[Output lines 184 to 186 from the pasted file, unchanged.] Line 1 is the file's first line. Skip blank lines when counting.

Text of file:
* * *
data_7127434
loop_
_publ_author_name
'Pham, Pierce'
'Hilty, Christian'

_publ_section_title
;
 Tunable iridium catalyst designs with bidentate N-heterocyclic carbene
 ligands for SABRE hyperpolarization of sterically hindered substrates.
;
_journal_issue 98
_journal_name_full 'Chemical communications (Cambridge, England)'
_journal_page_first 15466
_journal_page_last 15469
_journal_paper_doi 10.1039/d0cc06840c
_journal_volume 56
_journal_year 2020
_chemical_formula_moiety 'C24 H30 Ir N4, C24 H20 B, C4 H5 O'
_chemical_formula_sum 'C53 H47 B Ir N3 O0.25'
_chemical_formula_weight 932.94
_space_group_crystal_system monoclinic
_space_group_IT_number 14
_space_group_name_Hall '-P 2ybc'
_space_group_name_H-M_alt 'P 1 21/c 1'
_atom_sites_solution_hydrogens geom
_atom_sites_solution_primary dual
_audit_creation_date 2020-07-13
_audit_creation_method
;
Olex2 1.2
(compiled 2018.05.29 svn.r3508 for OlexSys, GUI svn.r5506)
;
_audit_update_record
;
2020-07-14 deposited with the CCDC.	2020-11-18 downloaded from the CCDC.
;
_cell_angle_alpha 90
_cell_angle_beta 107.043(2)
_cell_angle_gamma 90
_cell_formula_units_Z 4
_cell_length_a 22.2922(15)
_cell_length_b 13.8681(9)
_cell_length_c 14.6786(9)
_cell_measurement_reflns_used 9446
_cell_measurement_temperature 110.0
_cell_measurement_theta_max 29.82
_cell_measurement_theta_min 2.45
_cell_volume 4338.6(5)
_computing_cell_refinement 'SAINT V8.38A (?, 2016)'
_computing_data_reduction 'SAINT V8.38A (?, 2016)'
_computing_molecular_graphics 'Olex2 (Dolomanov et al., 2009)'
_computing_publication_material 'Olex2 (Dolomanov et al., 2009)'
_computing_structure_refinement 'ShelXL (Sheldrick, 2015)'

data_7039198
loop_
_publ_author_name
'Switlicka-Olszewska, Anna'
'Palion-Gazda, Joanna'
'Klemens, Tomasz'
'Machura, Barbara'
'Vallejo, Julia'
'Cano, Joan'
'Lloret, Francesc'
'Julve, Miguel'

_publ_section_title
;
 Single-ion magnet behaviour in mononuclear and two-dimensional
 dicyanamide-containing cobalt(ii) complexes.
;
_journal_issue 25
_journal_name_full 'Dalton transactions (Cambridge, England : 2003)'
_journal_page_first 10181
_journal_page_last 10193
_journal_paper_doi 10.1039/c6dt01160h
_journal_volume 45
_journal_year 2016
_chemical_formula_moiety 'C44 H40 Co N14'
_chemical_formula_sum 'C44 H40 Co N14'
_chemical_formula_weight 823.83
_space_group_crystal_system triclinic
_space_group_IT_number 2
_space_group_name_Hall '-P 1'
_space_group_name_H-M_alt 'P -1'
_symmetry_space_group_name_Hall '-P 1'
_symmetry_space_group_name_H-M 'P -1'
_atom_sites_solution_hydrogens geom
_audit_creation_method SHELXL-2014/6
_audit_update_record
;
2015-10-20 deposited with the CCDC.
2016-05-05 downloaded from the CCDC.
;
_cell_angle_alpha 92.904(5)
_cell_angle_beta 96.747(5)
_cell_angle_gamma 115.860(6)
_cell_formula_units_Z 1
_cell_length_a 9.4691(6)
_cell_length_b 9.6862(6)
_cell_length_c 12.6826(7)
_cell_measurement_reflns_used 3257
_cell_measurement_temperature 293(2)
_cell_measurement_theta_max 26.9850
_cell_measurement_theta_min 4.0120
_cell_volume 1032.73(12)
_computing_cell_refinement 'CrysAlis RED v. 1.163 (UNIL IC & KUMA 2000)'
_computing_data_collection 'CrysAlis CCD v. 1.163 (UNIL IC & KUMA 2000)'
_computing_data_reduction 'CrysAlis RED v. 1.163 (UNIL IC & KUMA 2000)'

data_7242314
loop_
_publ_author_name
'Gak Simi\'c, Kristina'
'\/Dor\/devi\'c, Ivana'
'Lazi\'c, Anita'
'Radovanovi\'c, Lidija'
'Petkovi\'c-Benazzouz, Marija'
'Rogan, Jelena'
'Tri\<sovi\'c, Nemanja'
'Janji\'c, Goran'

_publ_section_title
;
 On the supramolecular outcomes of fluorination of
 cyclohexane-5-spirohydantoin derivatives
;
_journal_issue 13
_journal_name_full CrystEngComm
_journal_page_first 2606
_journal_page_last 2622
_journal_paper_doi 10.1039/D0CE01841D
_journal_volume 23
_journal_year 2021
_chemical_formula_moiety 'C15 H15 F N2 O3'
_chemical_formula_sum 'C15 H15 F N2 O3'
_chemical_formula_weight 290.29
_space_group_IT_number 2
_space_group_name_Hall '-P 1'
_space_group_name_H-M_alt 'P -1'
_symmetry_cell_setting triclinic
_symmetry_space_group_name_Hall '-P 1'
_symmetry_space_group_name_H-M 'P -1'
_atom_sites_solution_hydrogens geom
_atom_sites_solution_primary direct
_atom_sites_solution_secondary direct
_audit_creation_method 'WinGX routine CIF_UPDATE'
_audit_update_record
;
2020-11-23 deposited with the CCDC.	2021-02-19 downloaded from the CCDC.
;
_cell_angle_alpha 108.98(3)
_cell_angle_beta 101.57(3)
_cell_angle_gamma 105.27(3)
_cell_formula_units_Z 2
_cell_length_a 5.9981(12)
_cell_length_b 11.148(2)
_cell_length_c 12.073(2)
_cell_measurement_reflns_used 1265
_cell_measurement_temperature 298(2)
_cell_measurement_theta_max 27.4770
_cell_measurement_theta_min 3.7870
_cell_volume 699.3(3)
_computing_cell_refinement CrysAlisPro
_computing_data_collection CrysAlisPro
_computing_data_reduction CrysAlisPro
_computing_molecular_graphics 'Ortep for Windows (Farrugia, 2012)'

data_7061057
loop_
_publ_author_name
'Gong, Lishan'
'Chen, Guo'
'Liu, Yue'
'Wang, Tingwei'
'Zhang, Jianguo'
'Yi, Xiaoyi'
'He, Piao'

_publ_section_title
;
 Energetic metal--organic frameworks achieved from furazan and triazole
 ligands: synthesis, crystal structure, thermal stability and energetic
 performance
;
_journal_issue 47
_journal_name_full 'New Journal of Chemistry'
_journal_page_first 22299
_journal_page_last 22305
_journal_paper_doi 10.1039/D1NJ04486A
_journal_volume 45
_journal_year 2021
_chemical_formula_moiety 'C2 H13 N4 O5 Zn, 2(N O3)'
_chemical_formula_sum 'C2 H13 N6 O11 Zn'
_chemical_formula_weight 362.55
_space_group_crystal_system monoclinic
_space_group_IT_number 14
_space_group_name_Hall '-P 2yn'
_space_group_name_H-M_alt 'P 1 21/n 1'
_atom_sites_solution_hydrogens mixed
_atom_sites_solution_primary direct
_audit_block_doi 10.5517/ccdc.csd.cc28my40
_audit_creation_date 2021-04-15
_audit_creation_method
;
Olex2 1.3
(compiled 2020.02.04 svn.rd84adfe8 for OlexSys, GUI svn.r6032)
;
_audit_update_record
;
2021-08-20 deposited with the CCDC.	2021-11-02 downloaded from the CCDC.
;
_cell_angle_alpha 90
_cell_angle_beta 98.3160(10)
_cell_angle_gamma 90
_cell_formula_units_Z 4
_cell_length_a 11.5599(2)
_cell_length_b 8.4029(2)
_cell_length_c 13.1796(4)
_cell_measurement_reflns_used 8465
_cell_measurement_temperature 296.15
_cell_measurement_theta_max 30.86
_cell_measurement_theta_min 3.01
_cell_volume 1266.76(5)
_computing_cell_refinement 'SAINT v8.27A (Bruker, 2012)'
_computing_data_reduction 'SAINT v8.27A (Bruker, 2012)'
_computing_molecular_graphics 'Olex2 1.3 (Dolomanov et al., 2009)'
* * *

_journal_paper_doi 10.1039/D1NJ04486A
_journal_volume 45
_journal_year 2021